Wednesday, 12 June 2013

A Tale of Two Bernards

The Biennale runs on until mid-November, but some of the smaller exhibitions will have packed up long before then; so we took the opportunity on Sunday to try and knock off some of the early finishers. And to help us in this, we made use of "My Biennale Guide 2013" :-

- every event listed with start and end dates, locations marked on a map, and all in a convenient pocket-sized little book. What could be more useful?

We start with two artists inspired by their time in Madagascar. Or rather, we don't. We find ourselves in San Polo in search of a building that doesn't seem to exist. We walk up and down Calle Bernardo, several times. It really isn't there. We take out the useful little pink book and recheck the map. Then we recheck the listing. Ah. The map is directing us to Calle Bernardo, whereas the listing specifies Calle Bernardi. A subtle, but important difference. 

Still, the proper location isn't far away, so off we head, and within ten minutes we find ourselves outside Palazzo Ca' Bernardi. Recheck the book. Yes, this is definitely the place. Except that the art is conspicuous by its absence. There's no official Biennale sign to be seen. It just seems to be a private residence, and the only sign is for a bed and breakfast. We don't think we can really ring random bells and ask "Can we come in and see the art please mister?" so, reluctantly, we give the Madagascans up as a bad job.

There may be some art behind this door. And, then again, there may not.

Not to be downhearted, we strike out for Costa Rica at Ca' Bonvicini, not very far from where we've just come from. Except that when we arrive, Ca' Bonvicini appears to be a dentist's surgery. And not called Ca' Bonvicini. We walk up. We walk down. We walk around. But San Polo 2164 is obstinately refusing to be anything other than a dentist's.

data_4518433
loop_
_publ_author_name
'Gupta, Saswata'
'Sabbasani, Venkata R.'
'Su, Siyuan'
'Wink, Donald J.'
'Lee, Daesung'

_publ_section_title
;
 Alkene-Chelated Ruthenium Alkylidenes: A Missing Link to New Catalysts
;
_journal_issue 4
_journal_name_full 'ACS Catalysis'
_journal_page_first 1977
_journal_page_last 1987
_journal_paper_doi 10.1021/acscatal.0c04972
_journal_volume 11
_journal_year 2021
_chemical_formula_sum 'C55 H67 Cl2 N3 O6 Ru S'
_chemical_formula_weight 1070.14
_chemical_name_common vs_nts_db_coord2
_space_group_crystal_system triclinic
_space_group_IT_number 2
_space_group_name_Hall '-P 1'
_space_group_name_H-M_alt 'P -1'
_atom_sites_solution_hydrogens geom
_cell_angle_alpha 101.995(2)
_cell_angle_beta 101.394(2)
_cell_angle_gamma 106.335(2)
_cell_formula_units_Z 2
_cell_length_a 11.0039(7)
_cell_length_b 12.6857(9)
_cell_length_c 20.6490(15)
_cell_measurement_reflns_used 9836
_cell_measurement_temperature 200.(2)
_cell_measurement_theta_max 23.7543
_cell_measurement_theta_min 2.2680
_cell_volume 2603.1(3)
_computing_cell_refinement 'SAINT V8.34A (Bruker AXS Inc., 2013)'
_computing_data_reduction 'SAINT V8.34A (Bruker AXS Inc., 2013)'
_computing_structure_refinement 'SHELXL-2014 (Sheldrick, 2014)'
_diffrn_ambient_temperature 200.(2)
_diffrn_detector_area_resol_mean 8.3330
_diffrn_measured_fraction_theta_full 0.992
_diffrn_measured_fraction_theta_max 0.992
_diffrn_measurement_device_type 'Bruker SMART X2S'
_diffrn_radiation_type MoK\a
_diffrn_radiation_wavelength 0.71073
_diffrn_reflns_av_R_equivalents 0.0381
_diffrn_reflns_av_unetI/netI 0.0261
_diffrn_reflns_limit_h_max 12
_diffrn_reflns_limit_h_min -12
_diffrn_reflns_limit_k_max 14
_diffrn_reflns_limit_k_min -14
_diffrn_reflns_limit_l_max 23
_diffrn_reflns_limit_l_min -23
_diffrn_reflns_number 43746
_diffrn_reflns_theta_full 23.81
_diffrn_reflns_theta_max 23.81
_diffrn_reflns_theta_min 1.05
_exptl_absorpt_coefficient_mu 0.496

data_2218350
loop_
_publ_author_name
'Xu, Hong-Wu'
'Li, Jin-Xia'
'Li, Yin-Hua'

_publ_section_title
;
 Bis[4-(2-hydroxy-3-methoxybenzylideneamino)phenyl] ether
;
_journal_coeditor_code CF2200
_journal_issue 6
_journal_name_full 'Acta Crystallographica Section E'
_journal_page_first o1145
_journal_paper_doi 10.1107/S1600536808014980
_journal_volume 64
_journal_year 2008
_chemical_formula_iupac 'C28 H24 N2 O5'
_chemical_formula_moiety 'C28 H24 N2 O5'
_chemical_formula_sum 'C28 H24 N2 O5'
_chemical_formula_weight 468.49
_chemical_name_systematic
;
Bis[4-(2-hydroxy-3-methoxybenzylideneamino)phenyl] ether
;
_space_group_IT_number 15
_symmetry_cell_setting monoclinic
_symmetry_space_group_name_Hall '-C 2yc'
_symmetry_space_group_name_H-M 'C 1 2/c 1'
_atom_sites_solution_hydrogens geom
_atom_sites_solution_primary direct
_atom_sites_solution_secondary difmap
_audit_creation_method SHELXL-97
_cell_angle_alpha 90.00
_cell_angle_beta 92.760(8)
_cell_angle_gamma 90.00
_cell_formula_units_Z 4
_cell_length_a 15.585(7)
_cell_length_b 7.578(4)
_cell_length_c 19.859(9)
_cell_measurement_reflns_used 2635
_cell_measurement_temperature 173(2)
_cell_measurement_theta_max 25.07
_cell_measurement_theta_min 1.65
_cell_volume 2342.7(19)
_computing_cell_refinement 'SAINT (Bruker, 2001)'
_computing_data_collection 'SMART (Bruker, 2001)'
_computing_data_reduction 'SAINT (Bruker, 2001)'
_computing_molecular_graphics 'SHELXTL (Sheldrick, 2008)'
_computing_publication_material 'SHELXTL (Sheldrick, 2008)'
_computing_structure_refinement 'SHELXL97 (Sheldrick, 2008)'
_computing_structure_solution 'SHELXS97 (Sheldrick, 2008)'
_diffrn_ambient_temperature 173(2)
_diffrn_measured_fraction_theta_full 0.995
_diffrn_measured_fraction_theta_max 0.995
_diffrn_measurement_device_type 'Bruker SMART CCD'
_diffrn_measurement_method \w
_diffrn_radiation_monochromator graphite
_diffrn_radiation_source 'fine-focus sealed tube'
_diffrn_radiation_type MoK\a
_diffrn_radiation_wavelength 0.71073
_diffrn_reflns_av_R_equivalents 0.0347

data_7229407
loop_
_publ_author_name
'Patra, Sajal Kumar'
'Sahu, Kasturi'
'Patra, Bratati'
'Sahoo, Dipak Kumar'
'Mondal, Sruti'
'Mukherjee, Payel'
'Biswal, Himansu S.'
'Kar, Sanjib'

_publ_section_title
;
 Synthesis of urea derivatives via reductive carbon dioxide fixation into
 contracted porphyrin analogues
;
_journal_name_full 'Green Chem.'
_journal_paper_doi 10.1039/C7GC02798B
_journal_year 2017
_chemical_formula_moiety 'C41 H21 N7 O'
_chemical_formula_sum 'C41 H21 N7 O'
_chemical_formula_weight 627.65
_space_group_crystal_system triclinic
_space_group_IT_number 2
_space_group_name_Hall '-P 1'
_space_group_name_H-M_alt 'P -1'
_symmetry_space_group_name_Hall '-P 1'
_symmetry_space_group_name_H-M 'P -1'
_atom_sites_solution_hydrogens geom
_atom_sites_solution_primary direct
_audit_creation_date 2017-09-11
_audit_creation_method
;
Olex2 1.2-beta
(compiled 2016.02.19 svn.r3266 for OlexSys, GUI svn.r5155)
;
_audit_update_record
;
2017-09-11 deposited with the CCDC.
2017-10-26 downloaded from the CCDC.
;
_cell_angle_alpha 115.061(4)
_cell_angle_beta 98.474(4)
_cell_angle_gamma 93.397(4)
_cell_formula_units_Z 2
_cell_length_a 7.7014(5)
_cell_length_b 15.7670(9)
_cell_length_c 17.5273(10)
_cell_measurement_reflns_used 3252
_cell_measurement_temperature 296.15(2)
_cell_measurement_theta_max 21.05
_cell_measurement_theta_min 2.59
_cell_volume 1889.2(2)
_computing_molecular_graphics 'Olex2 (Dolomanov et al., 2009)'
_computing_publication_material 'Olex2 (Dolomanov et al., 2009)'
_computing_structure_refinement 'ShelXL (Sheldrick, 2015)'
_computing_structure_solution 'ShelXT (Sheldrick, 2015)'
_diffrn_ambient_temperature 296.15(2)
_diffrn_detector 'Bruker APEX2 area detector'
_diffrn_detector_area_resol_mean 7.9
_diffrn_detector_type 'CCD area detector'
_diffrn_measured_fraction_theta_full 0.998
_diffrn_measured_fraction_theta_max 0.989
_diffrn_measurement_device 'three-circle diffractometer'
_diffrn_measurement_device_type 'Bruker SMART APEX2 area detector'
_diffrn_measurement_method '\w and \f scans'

Hang on a minute, San Polo??? 

We recheck the useful little pink book. The map directs us to San Polo. And the listing directs us to Santa Croce.

We've been on the go for an hour-and-a-half now and, in a city where almost every available building is pressed into use as an exhibition space, we have somehow contrived to find No Art At All.

It would be fair to say we're losing faith in the useful little pink book at this point, its convenient size not really compensating for the fact that it seems to be of limited use when it comes to actually finding anything. So we decide to cut our losses and head for somewhere that we actually know exists, Ca'Foscari, hosting a pretty good exhibition of contemporary Russian art.

Lenin encounters one of Giacometti's "Walking Men"

"Russia is the Motherland of elephants"

 There's a lot of it to get around, and by the time we finish the weather has completely changed and it's raining. We decide to make our way back via the Palestinians at the Liceo Artistico. The garden at the rear has been turned into a rather striking installation.

Giardino Occupato. You can guess what it's about.

The Ukrainians in Campo Santo Stefano are still open for business, with a well-thought-out exhibition of sculpture and video; and then we make our way home. It's been a good afternoon's work in spite of a shaky start. But next time the little pink book will probably be left at home.


  1. At first I thought "I want one of those pink books". By the end of your post, I was quite content to be sans said pink book!

    1. It's one of those good ideas that hasn't been quite thought through, as if the people who compiled the listings and put together the map never actually spoke to each other!


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